Home Career Problem solver: Komatsu’s Dean Gaedtke

Problem solver: Komatsu’s Dean Gaedtke

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Dean Gaedtke has always been drawn to solving problems. “I’m a mechanic by trade,” says Komatsu’s Executive General Manager for Construction. “One of the things I loved about being a mechanic was having a problem, diagnosing it, pulling it apart and putting it back together, and having it work successfully. It was such a rewarding feeling.” 

Three decades later, Dean approaches his work at Komatsu with the same mindset. “There’s nothing more satisfying than when you have a customer who has asked you to help out with a particular construction challenge, and we come up with a solution,” he says. “Seeing that outcome is always really rewarding.” 

Dean was born in Kingaroy, 200 kilometres north of Brisbane, and grew up in Dalby on the Darling Downs. As a mechanic, he worked for Holden and John Deere dealerships in Dalby. “I spent a lot of time out on farms fixing the tractors,” he says.  

He then decided to study engineering, graduating from USQ in 1995. “I was always interested in how things worked and if there is a better way,” he says. “When you work on equipment, you’re always critical of how things are built or designed.” 

While studying, he joined Connor-Shea Napier as a design draftsman. In all, he spent nine years at the company, which designed, manufactured and distributed agricultural machinery. 

In 2000, Dean joined Komatsu as a sales account manager for south-west Queensland, a territory stretching from Bedourie to Toowoomba. He then spent eight years as Queensland Sales Manager for Construction and six-and-a-half years as Queensland Regional General Manager before taking on his current role as Executive GM in 2018.  

Moving to ‘smart construction’ 

As Executive General Manager for Construction, Dean looks after new and used equipment sales and Komatsu’s rental and customer experience divisions across Australia, New Zealand and New Caledonia.  

Overseeing the Smart Construction business unit – which encompasses intelligent and semi-autonomous machinery and software applications – makes up an increasingly important part of Dean’s role. “As the industry moves more and more to digital construction sites and digital projects, the machines are becoming a lot more compatible with smart technology,” he says.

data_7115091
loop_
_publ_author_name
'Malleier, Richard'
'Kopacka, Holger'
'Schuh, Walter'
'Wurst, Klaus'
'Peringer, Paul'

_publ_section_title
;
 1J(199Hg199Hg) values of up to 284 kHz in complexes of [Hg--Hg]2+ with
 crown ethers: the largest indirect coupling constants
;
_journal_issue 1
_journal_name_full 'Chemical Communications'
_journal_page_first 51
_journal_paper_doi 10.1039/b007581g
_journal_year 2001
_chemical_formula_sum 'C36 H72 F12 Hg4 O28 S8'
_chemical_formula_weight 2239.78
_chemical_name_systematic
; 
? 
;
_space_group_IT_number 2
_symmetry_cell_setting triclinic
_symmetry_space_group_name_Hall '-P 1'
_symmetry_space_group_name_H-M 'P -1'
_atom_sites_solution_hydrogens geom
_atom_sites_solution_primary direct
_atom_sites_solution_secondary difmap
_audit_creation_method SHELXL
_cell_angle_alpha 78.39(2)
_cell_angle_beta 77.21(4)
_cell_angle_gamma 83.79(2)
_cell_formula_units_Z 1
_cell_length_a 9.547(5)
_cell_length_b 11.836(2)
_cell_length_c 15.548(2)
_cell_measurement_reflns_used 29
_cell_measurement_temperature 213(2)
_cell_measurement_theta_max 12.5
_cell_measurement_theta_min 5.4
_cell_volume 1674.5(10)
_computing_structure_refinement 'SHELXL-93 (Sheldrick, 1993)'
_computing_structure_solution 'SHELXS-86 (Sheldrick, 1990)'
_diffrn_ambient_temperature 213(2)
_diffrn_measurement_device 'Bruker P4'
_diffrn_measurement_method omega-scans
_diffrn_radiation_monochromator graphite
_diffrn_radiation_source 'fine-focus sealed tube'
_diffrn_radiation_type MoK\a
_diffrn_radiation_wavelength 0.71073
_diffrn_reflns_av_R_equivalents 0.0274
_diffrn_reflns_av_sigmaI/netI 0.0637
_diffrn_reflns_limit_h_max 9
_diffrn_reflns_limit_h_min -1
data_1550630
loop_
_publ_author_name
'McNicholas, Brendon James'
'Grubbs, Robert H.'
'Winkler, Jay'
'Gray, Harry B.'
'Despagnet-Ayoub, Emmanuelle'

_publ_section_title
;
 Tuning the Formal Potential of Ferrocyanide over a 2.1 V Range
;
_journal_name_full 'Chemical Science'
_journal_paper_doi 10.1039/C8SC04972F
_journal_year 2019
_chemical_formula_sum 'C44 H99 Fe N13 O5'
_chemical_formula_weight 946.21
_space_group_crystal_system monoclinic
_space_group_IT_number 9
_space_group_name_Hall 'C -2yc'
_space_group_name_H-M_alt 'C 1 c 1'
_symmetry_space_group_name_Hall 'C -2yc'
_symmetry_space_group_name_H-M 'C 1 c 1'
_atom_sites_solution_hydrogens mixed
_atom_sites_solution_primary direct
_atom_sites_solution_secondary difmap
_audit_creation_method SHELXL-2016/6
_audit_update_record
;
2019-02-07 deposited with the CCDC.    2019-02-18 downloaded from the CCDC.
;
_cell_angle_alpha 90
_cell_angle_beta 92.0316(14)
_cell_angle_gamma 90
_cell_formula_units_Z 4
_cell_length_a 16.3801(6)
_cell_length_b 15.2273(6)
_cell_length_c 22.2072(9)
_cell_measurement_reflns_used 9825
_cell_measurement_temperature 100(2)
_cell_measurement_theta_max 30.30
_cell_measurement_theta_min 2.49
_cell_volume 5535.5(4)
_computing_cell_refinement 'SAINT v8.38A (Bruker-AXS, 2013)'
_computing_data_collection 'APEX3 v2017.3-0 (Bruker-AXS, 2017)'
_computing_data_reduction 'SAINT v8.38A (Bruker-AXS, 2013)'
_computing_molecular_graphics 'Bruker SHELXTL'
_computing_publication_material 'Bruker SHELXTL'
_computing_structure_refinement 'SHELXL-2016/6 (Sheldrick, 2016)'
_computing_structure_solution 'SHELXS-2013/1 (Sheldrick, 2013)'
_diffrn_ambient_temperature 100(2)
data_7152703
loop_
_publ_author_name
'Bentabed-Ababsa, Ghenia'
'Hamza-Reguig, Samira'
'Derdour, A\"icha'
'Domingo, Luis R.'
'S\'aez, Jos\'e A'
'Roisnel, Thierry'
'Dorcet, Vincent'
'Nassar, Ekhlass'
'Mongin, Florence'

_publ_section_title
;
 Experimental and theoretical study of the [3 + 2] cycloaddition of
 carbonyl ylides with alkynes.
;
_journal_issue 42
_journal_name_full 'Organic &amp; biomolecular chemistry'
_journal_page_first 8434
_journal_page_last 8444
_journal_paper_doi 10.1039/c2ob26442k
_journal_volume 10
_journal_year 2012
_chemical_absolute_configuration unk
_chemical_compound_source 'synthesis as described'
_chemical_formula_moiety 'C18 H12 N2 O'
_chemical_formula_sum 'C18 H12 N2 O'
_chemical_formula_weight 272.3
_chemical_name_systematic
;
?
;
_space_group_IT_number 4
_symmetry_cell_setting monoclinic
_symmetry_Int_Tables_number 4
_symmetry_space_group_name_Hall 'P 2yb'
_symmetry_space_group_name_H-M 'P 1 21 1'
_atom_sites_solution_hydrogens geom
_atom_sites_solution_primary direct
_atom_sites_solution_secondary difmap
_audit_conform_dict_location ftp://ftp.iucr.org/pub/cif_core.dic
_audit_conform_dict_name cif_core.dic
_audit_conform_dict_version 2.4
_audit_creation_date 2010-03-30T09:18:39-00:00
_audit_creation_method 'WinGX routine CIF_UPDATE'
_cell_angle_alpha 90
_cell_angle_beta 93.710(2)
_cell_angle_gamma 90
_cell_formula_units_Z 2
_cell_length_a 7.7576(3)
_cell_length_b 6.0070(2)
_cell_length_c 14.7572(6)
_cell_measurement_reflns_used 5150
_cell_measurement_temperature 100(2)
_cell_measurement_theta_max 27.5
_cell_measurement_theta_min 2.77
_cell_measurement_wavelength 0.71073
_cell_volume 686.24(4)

Komatsu’s Smart Construction represents a shift from traditional ‘supply and support’ towards a more integrated model. The company becomes an active contributor throughout a civil asset’s lifespan, from concept and design to construction and maintenance.  

“We are doing this through SMART Construction and involvement in BIM optimisation in 3D design, machine application, DX data conversion, SC Software Applications for real time progress and productivity, and then through our Semi-Autonomous Intelligent Machines [Komatsu’s iMC, or Intelligent Machine Control] doing the digging and finishing,” he says. “The iMC machines are also measuring progress and remotely uploading that progress data to our SC Software for our customers to better manage their projects.” 

The result, he explains, is improved efficiency. “We have customers telling us about the time and money Smart Construction is saving their projects through fewer machines on site, improved accuracy the first time and then moving onto the next job sooner. That is really satisfying.” 

Before the COVID-19 pandemic hit in 2020, Dean spent a lot of time travelling, dividing his time between Brisbane – where he lives with his wife of 36 years, Karen – and Sydney. In the last 18 months, he has remained in Queensland owing to travel restrictions. He says that while the pandemic has put strain on his team, business confidence among Komatsu’s clients remains buoyant. 

“It’s been very strong from a business perspective,” he says. For staff, however, “not being able to interact face-to-face at work is starting to wear thin, particularly in New South Wales and Victoria. 

“People are busy but they’re missing that interaction at work that you take for granted when you’re there every day. We’re very mindful of that, and the business is doing a lot to try to keep people connected and look after that wellbeing.” 

Dean is currently serving as the Chair of Construction & Mining Equipment Industry Group (CMEIG) and on the executive of the Australian Industry Group (Ai Group) Construction Supply Chain Council. He says that these groups, and organisations like IPWEA, play an “invaluable” role as a collective voice for industry players.  

“You can’t be across everything,” he says. “When you’re involved in industry groups, you get a deeper and broader exposure to challenges and solutions that you wouldn’t get if you were insular and isolated.”